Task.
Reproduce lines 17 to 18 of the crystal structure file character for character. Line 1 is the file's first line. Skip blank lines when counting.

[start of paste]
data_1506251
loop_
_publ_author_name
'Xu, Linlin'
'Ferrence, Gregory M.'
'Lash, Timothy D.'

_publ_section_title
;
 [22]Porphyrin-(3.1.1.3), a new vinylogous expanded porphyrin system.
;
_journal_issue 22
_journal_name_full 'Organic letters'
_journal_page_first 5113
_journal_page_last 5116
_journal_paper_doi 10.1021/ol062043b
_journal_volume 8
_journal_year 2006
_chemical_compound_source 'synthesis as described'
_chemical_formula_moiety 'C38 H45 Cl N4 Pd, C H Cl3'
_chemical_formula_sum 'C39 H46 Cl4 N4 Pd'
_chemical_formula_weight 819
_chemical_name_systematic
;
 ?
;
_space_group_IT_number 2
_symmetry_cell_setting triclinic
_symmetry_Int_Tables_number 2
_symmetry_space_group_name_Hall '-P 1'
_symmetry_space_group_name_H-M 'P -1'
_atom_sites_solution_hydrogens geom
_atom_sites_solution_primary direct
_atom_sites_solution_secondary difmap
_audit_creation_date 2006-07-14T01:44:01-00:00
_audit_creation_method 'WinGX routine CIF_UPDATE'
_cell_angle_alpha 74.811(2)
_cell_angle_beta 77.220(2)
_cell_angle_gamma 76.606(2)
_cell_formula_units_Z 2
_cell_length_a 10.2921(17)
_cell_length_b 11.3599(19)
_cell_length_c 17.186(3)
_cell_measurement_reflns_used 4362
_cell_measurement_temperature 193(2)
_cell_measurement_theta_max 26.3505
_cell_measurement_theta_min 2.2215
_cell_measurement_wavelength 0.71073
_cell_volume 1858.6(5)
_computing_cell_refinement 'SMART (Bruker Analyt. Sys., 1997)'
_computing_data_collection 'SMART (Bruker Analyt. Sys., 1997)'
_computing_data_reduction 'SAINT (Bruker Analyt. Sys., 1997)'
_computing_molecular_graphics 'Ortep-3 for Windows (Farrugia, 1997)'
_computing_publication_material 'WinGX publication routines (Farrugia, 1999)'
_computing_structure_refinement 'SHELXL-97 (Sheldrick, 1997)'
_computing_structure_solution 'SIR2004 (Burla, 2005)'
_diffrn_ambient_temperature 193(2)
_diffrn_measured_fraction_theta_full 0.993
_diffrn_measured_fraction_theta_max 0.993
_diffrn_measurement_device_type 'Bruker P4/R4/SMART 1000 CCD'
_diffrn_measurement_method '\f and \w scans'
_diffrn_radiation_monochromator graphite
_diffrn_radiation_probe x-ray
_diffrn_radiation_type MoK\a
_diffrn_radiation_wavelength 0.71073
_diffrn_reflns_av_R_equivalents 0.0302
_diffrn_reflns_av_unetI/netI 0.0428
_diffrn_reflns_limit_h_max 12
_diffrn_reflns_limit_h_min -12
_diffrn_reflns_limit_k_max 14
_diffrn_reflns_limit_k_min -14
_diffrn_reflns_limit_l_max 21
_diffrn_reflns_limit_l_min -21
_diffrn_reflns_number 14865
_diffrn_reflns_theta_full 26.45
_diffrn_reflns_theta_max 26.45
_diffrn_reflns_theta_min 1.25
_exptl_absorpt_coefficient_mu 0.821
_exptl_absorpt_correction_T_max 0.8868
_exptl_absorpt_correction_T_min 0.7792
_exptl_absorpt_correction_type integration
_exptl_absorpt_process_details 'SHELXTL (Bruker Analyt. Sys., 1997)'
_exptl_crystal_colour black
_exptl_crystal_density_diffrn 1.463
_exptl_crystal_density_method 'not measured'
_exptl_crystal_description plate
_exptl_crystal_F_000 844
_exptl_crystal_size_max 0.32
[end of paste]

_journal_year 2006
_chemical_compound_source 'synthesis as described'